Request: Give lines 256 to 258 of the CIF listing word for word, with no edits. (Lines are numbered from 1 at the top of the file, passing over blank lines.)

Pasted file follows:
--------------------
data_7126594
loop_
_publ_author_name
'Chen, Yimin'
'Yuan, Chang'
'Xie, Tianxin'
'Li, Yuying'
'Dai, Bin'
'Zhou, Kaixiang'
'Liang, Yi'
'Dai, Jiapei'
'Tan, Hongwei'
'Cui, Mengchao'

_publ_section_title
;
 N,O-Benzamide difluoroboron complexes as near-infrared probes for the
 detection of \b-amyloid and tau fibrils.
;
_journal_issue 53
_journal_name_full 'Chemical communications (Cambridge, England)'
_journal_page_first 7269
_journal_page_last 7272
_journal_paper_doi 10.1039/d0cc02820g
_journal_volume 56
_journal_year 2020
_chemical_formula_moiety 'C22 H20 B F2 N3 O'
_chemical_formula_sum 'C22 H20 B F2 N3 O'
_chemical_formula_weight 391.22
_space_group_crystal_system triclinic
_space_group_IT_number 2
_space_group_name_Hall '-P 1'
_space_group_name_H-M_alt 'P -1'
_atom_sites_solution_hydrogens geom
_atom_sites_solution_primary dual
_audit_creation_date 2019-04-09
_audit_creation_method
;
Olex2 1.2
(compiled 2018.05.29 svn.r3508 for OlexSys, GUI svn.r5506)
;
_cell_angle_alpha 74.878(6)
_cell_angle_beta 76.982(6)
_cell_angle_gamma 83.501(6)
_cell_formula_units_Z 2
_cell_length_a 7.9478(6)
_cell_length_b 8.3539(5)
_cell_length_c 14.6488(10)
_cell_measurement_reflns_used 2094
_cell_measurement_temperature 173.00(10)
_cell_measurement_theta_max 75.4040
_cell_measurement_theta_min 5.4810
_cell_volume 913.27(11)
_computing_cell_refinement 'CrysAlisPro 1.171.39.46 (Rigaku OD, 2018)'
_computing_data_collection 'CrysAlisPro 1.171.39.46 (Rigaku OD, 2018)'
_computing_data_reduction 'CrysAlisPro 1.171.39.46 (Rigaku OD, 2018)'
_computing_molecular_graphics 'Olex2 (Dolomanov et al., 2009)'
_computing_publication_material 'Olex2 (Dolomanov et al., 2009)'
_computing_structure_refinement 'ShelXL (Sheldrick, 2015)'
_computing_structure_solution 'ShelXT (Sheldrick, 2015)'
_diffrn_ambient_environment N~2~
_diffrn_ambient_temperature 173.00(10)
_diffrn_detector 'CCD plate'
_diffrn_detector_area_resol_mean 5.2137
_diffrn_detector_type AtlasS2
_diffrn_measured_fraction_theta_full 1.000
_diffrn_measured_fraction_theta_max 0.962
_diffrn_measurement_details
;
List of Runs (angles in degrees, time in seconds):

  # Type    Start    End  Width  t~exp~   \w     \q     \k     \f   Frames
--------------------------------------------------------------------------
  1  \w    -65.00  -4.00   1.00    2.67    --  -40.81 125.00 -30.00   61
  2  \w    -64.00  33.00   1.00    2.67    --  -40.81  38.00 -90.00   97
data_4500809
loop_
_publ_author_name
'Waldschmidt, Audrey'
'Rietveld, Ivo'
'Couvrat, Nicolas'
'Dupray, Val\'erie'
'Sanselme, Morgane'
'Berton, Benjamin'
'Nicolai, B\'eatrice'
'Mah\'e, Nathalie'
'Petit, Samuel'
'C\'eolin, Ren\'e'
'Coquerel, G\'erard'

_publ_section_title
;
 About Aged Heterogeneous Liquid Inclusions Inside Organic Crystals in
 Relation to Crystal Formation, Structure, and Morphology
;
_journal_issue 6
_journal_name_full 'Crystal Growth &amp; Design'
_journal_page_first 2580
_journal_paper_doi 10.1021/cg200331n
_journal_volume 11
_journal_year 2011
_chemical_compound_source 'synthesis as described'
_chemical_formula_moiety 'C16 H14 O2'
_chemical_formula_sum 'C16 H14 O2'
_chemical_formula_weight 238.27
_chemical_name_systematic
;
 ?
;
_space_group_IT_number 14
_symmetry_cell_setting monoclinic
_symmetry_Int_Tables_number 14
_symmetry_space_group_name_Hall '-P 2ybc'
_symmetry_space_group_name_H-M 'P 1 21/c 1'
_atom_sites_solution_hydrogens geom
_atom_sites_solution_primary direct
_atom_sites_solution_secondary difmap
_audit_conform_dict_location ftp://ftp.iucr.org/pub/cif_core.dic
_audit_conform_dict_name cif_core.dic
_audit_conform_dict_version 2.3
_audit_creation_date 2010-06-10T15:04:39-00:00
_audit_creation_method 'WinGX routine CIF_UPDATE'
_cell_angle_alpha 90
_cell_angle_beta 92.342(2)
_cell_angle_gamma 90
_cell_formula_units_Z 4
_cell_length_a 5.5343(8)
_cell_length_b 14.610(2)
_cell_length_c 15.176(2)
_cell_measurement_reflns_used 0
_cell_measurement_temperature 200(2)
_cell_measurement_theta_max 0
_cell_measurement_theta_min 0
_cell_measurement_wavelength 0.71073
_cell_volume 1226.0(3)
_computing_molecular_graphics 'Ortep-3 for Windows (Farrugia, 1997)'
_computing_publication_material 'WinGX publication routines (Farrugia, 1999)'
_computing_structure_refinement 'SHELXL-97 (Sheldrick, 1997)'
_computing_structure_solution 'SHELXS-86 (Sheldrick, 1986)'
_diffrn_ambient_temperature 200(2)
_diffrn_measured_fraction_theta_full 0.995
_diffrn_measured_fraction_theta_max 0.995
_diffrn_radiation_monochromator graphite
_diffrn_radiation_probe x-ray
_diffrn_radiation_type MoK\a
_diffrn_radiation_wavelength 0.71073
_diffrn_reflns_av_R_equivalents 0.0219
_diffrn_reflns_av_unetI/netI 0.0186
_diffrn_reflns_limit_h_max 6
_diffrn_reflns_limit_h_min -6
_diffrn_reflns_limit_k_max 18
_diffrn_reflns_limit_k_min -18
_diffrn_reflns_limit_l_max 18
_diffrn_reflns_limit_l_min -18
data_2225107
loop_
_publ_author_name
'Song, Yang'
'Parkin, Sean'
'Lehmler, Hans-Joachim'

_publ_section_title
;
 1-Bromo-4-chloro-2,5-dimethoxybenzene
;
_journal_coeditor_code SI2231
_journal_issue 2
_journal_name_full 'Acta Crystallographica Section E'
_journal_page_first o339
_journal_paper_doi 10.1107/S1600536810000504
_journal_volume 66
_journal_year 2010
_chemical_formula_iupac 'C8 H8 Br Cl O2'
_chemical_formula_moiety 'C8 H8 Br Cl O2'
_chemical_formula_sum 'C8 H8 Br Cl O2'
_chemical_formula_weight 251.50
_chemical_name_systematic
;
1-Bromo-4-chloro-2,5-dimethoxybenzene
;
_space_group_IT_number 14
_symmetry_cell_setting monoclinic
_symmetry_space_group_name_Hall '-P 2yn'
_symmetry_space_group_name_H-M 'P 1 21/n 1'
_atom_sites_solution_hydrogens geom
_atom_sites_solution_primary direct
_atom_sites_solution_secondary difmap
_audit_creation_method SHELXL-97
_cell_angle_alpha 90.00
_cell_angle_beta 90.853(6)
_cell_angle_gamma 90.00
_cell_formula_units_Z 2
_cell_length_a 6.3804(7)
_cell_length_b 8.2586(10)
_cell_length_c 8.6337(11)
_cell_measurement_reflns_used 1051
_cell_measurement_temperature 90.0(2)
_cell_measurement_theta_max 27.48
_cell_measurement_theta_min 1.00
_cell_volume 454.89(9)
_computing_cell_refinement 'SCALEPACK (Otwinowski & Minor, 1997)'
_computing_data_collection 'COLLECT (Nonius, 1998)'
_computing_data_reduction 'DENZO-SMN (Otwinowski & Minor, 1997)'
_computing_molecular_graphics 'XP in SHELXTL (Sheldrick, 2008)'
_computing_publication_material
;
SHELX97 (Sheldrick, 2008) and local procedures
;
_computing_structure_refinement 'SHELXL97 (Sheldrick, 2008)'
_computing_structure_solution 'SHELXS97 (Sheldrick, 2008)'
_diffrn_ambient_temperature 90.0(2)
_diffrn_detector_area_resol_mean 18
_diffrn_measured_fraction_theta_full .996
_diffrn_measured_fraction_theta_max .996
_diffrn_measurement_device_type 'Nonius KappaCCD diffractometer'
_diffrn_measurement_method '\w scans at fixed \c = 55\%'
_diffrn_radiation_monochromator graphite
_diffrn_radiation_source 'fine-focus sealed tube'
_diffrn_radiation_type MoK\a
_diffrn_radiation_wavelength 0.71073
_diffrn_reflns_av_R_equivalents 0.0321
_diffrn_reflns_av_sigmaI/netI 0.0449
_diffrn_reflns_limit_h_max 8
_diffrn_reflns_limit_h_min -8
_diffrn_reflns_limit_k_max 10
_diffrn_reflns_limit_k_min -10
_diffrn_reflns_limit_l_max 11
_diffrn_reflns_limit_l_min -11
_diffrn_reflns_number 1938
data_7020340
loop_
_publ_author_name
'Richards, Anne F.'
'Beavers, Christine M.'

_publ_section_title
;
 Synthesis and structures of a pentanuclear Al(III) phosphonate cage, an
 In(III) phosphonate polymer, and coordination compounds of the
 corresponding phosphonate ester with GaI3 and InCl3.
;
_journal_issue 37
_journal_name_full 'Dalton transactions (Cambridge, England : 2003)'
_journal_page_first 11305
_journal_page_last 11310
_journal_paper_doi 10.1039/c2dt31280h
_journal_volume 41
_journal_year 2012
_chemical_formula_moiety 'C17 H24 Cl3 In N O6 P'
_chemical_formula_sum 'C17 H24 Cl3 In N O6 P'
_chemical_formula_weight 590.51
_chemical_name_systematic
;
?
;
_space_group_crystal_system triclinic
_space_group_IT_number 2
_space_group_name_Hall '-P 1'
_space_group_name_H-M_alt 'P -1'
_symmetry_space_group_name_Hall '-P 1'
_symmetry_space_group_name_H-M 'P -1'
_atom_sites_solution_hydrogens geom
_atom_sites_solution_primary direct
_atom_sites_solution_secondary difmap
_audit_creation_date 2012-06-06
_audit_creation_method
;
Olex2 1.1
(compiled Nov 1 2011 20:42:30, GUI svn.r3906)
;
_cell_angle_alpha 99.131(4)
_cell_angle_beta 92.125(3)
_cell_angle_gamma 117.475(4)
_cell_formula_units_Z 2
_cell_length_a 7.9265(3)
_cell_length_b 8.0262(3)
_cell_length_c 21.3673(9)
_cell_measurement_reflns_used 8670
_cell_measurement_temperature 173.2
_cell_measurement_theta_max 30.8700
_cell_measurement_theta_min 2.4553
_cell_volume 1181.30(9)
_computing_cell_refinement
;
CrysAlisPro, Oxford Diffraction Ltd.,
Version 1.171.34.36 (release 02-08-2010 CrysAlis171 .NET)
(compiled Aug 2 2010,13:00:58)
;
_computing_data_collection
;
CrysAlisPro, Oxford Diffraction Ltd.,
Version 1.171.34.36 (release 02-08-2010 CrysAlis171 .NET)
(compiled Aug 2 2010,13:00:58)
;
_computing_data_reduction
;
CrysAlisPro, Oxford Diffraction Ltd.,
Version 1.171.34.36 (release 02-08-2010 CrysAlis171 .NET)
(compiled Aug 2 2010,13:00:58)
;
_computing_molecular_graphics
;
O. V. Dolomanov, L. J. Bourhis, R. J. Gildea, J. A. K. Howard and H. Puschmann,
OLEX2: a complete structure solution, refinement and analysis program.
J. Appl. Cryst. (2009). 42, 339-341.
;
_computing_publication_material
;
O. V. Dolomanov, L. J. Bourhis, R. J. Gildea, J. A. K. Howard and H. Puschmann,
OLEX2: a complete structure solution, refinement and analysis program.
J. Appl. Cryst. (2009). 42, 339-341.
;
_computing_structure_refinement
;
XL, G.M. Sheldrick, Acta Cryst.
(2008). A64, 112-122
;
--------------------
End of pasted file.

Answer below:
_symmetry_space_group_name_H-M 'P -1'
_atom_sites_solution_hydrogens geom
_atom_sites_solution_primary direct